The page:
How to Setup Two-Factor Authentication (Google Authenticator) for SSH Logins

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Ravi Saive

I am Ravi Saive, creator of TecMint. A Computer Geek and Linux Guru who loves to share tricks and tips on Internet. Most Of My Servers runs on Open Source Platform called Linux. Follow Me: Twitter, Facebook and Google+

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18 Responses

  1. Amit Bhatt says:

    I have configured google-authenticator on MY RHEL7 box and it’s working fine. But I want to centralize the key generation method. What I want is only root or any other user should be able to generate keys for other users and then share the key with other user.

    Can this be done?

  2. Ken says:

    Hey Ravi, good guide, however I am having an issue with root account…I set this up to run on root and normal user, it runs OK with normal user, but not with root…I get the ‘validation code’ response for regular user, but only PW prompt for root, which it will not accept, even though root is allowed for ssh….wondering if you have any ideas on how to get this to work as root?

    Ken C.

  3. Andrew says:

    Hey, just checking in before I start implementing this in my environment – will this work in conjunction with SSH-key authentication, or do I have to be using password-based authentication to take advantage of 2FA?

  4. Alex says:

    Great guide, thanks!

    Do you know how to get this working with Shell-In-A-Box? It currently just prompts for a password as normal. Or do you know of a alternative to shell-in-a-box that can be used and works well with GA?

  5. Tom Woody says:

    Getting Google authenticator configured was easy enough, but is it possible to have a Verification request presented to every login attempt (valid user or not?). If i try to login with my own account, i get presented with verification code, works great. But if i try and login with a random account say ‘johndoe’ that isn’t on my server, it doesn’t prompt for Verification. By this its possible to identify valid accounts on a machine by which ones prompt for verification. Am i missing something?

    • Richard Whitcombe says:

      If you put the:

      auth required nullok

      line AFTER the:

      @include common-auth

      in the pam.d config file then it’ll first ask for a password and ONLY if the password is correct will it then prompt for a verification code. If the user doesn’t exist or the password is incorrect it’ll perform the standard behaviour of keeping asking for a password so no valid username details can be derived.

      All this change does is tell it to ask after the password is authenticated rather than before.

      That should solve the problem.

  6. Ken says:

    This doesn’t really live up to two-factor. Since the Google factor can be produced with something I know (the secret key and the Account or just the QR code) and a commodity something I have or using GAuth, this seems to be just a second something I know factor. Two-factor usually means two different kinds of factors.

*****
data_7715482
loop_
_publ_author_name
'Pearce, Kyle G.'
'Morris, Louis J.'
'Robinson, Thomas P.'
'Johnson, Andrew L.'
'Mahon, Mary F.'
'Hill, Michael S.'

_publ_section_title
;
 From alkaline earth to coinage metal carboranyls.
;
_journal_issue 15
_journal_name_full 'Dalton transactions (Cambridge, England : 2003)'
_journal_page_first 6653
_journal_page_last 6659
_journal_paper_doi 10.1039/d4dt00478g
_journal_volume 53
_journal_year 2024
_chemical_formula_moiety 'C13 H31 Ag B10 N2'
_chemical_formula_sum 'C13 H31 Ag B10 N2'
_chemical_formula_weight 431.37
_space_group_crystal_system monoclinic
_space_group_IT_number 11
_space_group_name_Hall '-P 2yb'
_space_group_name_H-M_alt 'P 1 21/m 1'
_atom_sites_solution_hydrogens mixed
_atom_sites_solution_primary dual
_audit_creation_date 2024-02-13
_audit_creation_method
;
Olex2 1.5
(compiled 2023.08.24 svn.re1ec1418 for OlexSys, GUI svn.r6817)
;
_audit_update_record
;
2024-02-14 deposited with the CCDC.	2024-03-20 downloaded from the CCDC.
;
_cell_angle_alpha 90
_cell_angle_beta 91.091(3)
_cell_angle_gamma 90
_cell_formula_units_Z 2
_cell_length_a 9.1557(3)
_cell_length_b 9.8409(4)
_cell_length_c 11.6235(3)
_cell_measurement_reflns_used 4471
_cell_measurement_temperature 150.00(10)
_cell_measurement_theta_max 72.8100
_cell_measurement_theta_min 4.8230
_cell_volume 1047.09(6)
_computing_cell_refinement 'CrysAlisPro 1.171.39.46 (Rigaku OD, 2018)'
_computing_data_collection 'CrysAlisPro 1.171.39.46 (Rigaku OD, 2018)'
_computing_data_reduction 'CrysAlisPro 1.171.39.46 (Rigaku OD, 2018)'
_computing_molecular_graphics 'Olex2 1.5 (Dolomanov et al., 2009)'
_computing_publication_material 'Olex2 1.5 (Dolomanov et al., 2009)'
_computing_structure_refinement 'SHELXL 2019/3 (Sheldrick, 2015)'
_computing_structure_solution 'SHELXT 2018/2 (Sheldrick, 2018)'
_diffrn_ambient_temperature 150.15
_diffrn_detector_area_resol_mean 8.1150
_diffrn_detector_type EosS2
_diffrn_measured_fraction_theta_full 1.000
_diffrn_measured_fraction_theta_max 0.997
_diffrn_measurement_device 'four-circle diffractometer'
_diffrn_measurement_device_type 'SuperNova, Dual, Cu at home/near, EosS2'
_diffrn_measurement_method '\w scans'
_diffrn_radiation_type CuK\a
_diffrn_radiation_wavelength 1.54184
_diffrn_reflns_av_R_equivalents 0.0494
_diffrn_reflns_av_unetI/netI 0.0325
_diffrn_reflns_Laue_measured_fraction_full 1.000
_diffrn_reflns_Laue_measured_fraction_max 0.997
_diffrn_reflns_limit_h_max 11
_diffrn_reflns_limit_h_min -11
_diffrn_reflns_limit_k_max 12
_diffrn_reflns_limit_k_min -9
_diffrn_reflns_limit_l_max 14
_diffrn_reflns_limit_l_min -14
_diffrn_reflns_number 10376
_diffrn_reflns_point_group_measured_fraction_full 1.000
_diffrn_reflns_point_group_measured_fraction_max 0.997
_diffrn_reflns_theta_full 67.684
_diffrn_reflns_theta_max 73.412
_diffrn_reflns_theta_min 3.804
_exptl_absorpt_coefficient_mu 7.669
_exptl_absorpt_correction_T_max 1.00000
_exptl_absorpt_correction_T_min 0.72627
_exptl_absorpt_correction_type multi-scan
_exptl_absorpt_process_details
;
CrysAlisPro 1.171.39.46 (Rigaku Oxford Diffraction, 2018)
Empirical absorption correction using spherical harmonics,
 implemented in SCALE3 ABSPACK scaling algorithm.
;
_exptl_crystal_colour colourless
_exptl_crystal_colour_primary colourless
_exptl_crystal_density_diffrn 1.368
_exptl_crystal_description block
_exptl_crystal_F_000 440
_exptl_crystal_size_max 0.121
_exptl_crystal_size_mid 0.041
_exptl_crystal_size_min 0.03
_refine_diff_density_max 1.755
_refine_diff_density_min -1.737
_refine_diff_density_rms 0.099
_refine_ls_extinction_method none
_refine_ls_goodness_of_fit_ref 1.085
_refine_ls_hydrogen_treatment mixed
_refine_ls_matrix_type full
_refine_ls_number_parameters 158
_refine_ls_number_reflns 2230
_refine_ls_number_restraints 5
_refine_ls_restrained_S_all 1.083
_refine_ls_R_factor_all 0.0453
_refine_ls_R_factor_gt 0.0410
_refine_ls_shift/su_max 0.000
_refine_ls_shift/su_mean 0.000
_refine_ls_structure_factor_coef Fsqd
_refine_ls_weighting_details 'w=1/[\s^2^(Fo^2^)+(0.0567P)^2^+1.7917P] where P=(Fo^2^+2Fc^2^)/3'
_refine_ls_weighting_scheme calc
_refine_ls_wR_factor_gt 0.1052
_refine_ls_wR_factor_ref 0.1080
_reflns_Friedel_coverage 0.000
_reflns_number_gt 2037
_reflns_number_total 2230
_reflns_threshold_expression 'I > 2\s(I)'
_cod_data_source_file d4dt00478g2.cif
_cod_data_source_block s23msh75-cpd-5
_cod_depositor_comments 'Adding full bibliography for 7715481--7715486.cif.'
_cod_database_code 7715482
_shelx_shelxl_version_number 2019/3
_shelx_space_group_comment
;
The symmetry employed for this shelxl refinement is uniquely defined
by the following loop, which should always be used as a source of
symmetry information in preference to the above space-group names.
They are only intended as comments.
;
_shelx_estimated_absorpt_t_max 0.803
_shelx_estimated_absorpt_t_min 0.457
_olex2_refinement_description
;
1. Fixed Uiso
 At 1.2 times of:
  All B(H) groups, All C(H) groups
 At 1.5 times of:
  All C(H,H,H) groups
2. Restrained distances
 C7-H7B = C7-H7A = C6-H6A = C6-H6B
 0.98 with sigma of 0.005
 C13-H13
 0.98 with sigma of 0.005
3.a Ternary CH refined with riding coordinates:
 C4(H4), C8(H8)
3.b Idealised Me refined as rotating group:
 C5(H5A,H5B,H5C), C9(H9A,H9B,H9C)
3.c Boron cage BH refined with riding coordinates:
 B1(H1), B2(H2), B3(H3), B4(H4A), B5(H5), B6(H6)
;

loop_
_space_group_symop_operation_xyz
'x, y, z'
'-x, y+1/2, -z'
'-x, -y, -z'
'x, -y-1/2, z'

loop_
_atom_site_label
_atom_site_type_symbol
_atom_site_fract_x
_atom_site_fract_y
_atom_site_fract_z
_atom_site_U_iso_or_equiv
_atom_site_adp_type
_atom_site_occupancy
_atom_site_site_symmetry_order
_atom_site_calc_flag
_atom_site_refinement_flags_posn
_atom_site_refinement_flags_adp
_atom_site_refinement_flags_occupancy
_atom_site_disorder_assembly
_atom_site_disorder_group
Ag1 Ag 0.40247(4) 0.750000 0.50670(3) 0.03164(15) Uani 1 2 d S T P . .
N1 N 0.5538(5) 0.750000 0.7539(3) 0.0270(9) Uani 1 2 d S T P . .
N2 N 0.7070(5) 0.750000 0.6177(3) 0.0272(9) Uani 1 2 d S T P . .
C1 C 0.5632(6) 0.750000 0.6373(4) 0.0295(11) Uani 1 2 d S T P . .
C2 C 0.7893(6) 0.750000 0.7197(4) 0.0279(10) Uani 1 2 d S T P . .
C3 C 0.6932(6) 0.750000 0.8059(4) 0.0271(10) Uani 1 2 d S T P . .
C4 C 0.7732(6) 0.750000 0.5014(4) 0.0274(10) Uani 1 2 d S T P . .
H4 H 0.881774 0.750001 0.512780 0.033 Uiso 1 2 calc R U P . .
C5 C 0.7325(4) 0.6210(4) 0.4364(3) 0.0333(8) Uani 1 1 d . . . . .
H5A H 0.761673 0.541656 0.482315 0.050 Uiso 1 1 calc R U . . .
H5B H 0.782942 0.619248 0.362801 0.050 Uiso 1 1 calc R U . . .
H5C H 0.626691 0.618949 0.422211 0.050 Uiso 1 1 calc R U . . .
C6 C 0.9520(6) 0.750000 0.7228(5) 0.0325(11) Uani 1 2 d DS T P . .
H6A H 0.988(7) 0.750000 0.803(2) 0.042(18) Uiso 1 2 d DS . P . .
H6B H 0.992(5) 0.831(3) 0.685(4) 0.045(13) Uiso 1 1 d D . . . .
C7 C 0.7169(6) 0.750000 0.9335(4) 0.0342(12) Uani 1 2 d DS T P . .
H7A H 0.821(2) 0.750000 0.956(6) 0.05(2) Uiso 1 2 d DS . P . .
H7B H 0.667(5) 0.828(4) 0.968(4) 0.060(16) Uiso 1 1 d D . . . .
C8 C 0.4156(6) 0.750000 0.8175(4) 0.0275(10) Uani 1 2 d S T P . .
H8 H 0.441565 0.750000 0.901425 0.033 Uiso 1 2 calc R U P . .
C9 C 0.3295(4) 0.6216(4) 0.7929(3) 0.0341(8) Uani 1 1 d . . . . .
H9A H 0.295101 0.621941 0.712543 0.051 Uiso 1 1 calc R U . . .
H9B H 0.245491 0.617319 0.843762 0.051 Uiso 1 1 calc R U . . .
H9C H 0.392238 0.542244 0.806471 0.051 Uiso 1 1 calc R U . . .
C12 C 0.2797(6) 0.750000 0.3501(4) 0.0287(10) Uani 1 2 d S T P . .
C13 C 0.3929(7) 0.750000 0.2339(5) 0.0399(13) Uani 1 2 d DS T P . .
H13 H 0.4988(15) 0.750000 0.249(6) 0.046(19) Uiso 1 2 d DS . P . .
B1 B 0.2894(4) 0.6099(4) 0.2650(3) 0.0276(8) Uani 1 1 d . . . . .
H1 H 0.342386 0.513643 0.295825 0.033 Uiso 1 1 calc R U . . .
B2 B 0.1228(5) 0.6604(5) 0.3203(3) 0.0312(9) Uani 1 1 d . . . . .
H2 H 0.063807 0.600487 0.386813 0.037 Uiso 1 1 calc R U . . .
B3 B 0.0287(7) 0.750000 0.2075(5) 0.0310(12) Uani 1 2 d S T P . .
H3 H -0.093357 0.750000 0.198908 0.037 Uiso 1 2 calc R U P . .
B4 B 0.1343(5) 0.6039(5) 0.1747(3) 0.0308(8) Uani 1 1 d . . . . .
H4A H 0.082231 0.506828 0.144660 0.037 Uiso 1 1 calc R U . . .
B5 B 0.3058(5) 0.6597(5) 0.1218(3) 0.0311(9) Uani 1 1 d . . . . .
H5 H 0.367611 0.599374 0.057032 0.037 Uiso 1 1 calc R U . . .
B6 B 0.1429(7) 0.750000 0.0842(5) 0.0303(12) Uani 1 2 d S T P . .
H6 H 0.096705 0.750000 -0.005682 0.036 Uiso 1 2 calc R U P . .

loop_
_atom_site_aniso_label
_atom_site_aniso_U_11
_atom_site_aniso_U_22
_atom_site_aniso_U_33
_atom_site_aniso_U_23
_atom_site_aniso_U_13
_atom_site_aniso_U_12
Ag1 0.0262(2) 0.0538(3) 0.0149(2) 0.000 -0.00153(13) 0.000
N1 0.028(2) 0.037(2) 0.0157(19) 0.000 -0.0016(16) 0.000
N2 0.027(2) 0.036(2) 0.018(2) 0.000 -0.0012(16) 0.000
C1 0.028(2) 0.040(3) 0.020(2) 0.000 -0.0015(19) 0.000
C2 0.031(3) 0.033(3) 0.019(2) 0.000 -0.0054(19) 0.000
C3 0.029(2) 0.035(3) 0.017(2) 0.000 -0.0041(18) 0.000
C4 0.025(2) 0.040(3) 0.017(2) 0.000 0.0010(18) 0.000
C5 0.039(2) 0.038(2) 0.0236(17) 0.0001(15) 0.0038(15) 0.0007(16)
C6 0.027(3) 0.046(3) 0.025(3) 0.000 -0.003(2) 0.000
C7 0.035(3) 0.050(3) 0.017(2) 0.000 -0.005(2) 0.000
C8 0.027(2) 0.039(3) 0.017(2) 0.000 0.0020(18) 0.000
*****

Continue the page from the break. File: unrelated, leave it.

7. Fabian Santiago says:

    Nope, doesn’t work for me either and I did follow all steps correctly. It just keeps asking for the password and then fails on it. Never asks for verification code……

  8. Greg says:

    Nice one

  9. kash says:

    I am trying to login with root user and I am getting access denied when I try to give the code that is given on my mobile and also it is not prompting for verification code

    Followed all the steps mentioned above.

    Dont understand where am I going wrong. plz help.

    • Ravi Saive says:

      Do you correctly added your secret key on the phone? or try to run again “google-authenticator” command and follow the steps thereon. Make sure you add correct secret key to get this work.

      • Trent says:

        Add another one here for “this NOT working.”

        It keeps asking for verification code and password over and over.

        I feel a new fail blog post coming on.

      • Trent says:

        And this is why it is failing. In the sshd log there is:

        “Auth sshd(pam_google_authenticator)[11838]Failed to read /root/.google_authenticator”

        The file is there and I even made it readable globally with chmod 777

        • Ravi Saive says:

          If SELinux enabled in your system, then you need to use proper configuration. The default SELinux rule doesn’t allow the SSH daemon to write or update the google_authenticator file. To do run the following command to fix it.

          # chcon -t ssh_home_t -R /root/.google_authenticator
  10. Stuart says:

    This looks very promising as it uses the authentication in addition instead of replacing the password. Would love to hear anybodys suggested security implications.

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